Consistent with the principles of PRQL, it’s possible to pipe values into functions, which makes composing many functions more readable. When piping a value into a function, the value is passed as an argument to the final positional parameter of the function. Here’s the same result as the examples above with an alternative construction:

PRQL

func interp lower:0 higher x -> (x - lower) / (higher - lower)

from students
derive [
  sat_proportion_1 = (sat_score | interp 1600),
  sat_proportion_2 = (sat_score | interp lower:0 1600),
]

SQL

SELECT
  students.*,
  (sat_score - 0) / (1600 - 0) AS sat_proportion_1,
  (sat_score - 0) / (1600 - 0) AS sat_proportion_2
FROM
  students

and

PRQL

func celsius_of_fahrenheit temp -> (temp - 32) * 3

from cities
derive temp_c = (temp_f | celsius_of_fahrenheit)

SQL

SELECT
  cities.*,
  (temp_f - 32) * 3 AS temp_c
FROM
  cities

We can combine a chain of functions, which makes logic more readable:

PRQL

func celsius_of_fahrenheit temp -> (temp - 32) * 3
func interp lower:0 higher x -> (x - lower) / (higher - lower)

from kettles
derive boiling_proportion = (temp_c | celsius_of_fahrenheit | interp 100)

SQL

SELECT
  kettles.*,
  ((temp_c - 32) * 3 - 0) / (100 - 0) AS boiling_proportion
FROM
  kettles

Roadmap

Late binding

Currently, functions require a binding to variables in scope; they can’t late-bind to column names; so for example:

func return price -> (price - dividend) / price_yesterday

…isn’t yet a valid function, and instead would needs to be:

func return price dividend price_yesterday ->  (price - dividend) / (price_yesterday)

(which makes functions in this case not useful)

Tables

We can create a table — similar to a CTE in SQL — with table:

PRQL

table top_50 = (
  from employees
  sort salary
  take 50
  aggregate (sum salary)
)

from another_table      # Starts a new pipeline

SQL

WITH table_0 AS (
  SELECT
    employees.*
  FROM
    employees
  ORDER BY
    salary
  LIMIT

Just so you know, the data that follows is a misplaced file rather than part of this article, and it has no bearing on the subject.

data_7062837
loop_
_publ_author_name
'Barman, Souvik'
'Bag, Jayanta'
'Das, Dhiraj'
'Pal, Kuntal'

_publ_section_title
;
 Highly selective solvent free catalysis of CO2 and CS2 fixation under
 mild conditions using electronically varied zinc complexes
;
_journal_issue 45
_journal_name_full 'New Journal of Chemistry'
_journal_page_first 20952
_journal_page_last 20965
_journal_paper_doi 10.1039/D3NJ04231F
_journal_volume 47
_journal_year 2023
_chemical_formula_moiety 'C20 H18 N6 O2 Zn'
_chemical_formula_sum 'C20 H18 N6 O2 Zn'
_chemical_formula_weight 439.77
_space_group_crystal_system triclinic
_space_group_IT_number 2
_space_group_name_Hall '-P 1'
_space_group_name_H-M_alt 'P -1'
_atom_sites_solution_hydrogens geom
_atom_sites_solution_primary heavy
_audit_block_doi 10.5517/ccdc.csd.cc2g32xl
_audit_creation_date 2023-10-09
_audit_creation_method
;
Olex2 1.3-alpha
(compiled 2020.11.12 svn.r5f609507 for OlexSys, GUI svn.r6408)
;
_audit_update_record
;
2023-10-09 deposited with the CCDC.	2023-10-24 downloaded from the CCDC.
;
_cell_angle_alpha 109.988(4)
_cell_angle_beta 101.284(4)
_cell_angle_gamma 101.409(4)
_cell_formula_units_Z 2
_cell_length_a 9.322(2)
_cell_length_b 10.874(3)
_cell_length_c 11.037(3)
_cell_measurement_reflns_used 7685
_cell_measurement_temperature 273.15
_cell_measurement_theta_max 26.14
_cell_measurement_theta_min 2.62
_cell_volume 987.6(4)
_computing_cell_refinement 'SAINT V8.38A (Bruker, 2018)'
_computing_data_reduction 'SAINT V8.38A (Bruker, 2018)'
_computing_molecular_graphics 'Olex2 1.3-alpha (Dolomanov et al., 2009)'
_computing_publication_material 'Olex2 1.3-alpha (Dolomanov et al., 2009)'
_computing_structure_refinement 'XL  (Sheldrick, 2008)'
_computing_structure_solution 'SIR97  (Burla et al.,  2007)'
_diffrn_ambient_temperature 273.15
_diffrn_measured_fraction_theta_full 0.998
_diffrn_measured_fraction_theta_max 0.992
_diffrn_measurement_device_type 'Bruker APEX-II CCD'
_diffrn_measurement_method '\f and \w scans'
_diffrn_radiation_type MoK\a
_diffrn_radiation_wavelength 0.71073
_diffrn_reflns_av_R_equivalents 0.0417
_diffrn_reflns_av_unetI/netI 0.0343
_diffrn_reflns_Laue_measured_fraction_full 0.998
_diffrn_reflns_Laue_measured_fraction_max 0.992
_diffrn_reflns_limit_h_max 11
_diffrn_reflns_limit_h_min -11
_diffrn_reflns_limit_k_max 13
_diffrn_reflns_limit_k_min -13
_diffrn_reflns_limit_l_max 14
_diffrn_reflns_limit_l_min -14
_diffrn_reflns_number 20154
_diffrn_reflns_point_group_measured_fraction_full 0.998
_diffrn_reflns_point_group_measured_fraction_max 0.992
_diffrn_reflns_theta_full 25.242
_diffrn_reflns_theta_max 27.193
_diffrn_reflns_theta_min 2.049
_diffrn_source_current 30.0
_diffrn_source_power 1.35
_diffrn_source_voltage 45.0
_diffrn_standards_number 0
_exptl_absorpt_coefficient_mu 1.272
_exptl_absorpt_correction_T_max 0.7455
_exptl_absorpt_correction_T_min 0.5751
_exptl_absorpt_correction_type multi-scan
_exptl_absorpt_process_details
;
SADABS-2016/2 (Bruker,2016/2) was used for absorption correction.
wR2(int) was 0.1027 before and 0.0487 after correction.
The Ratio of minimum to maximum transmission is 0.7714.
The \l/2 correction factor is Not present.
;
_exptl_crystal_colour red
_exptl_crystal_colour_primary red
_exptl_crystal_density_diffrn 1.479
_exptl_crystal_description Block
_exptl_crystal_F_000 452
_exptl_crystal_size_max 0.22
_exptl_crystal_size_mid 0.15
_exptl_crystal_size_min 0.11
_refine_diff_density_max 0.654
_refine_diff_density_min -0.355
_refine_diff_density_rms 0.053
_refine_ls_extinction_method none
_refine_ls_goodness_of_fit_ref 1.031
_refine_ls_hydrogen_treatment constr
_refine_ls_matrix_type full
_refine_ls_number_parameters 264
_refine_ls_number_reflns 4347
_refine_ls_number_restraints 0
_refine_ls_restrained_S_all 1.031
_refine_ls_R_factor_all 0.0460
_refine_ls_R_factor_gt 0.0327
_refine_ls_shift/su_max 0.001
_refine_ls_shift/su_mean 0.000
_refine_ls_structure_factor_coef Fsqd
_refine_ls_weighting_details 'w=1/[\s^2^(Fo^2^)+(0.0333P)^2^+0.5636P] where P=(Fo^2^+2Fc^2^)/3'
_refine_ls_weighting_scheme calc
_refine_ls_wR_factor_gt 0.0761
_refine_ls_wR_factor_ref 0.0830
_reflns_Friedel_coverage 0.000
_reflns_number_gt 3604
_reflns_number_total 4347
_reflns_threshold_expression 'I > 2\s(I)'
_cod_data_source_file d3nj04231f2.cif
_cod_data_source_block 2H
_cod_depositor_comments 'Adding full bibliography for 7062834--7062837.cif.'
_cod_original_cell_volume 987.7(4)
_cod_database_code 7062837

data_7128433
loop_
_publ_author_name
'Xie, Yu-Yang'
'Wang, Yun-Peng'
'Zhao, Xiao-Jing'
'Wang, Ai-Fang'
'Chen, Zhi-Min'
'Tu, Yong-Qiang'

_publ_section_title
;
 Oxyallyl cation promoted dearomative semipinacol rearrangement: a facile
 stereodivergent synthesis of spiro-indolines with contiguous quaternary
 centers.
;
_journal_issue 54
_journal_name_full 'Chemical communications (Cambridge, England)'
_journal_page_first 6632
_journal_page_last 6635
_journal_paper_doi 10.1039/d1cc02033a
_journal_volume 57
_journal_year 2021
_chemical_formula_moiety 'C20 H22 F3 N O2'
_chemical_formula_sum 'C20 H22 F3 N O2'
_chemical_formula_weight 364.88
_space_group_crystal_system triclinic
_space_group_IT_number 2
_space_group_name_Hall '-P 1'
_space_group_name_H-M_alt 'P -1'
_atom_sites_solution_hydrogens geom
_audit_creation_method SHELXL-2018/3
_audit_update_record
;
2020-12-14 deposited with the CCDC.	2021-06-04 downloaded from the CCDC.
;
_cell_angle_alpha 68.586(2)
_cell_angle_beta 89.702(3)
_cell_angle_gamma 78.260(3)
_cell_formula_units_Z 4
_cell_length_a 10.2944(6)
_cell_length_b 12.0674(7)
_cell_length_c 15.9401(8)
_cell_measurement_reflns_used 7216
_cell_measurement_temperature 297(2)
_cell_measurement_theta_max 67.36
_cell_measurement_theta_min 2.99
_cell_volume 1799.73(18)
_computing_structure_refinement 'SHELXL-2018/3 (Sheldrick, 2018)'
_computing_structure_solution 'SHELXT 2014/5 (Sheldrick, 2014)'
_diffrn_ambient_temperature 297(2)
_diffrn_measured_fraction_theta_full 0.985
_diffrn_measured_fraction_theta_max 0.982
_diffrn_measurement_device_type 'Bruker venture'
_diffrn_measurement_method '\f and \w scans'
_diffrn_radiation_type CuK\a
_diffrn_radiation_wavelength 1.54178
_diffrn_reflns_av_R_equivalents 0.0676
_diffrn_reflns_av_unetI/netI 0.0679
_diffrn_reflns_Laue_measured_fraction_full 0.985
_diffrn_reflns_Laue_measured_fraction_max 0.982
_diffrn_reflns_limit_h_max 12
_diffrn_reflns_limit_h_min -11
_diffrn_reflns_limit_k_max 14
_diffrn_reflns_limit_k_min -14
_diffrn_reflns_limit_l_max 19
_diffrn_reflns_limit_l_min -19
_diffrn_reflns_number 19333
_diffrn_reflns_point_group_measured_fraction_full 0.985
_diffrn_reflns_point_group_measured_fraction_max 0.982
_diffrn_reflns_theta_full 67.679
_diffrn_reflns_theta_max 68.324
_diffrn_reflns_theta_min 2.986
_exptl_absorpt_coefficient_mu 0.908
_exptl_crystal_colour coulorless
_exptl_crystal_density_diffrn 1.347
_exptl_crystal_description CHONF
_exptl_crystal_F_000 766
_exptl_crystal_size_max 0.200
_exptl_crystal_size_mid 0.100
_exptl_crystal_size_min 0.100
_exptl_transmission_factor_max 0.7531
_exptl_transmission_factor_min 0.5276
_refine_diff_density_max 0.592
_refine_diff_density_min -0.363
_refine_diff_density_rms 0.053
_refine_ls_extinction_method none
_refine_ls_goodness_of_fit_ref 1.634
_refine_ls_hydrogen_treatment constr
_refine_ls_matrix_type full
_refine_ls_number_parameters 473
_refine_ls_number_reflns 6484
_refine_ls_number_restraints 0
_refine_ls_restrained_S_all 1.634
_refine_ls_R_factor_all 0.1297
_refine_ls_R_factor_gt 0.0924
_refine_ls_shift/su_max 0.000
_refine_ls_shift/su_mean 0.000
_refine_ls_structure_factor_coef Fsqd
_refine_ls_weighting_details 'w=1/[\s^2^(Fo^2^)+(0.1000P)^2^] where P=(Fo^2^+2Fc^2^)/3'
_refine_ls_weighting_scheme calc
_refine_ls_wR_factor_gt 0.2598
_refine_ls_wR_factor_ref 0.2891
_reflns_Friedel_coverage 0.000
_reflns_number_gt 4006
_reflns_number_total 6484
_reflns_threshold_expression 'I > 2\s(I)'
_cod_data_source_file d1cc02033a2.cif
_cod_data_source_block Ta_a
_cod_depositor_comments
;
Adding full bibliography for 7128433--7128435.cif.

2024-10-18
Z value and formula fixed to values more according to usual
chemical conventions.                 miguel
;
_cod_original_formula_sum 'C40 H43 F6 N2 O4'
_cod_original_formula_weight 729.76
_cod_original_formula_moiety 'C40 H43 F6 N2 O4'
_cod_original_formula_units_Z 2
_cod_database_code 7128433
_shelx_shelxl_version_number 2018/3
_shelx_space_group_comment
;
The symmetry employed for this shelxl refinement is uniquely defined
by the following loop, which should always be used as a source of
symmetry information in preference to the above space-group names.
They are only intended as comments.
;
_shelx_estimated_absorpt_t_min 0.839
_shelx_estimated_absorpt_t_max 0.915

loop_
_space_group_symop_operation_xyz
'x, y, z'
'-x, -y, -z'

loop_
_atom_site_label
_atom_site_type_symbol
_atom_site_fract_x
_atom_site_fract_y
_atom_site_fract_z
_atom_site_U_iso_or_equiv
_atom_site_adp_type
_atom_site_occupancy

50
), top_50 AS (
  SELECT
    SUM(salary)
  FROM
    table_0
)
SELECT
  another_table.*
FROM
  another_table

In PRQL tables are far less common than CTEs are in SQL, since a linear series of CTEs can be represented with a single pipeline.

Roadmap

Currently it’s not yet possible to have an s-string as a whole table. See #376 for more details.

table a = s"""
  SELECT *
  FROM employees
"""

from a

Syntax

Summary

A summary of PRQL syntax

SyntaxUsageExample
|Pipefrom employees | select first_name
=Assigns & Aliasesfrom e = employees
derive total = (sum salary)
:Named args & Parametersinterp lower:0 1600 sat_score
[]Listselect [id, amount]
()Precedencederive fahrenheit = (celsius - 32) * 1.8
#Comment# A comment
@Date & times@2021-01-01
==Equality comparisonjoin s=salaries [s.emp_id == e.id]
->Function definitionsfunc add a b -> a + b
+/-Sort ordersort [-amount, +date]
??Coalesceamount ?? 0
<type>Annotations@2021-01-01<datetime>

Pipes

Pipes — the connection between transforms that make up a pipeline — can be either line breaks or a pipe character (|).

In almost all situations, line-breaks pipe the result of a line’s transform into the transform on the following line. For example, the filter transform operates on the result of from employees (which is just the employees table), and the select transform operates on the result of the filter transform.

PRQL

from employees
filter department == "Product"
select [first_name, last_name]

SQL

SELECT
  first_name,
  last_name
FROM
  employees
WHERE
  department = 'Product'

In the place of a line-break, it’s also possible to use the | character to pipe results, such that this is equivalent:

PRQL

from employees | filter department == "Product" | select [first_name, last_name]

SQL

SELECT
  first_name,
  last_name
FROM
  employees
WHERE
  department = 'Product'

A line-break doesn’t create a pipeline in a couple of cases:

  • within a list (e.g. the derive examples below),
  • when the following line is a new statement, which starts with a keyword of func, table or from.

Lists

Lists are represented with [], and can span multiple lines. A final trailing comma is optional.

PRQL

derive [x = 1, y = 2]
derive [
  a = x,
  b = y
]
derive [
  c = a,
  d = b,
]

SQL

SELECT
  1 AS x,
  2 AS y,
  1 AS a,
  2 AS b,
  1 AS c,
  2 AS d

Most transforms can take either a list or a single item, so these are equivalent:

PRQL

from employees
select [first_name]

SQL

SELECT
  first_name
FROM
  employees

PRQL

from employees
select first_name

SQL

SELECT
  first_name
FROM
  employees

Parentheses

Parentheses — () — are used to give precedence to inner expressions, as is the case in almost all languages / math.

In particular, parentheses are used to nest pipelines for transforms such as group and window, which take a pipeline. Here, the aggregate pipeline is applied to each group of unique title and country values.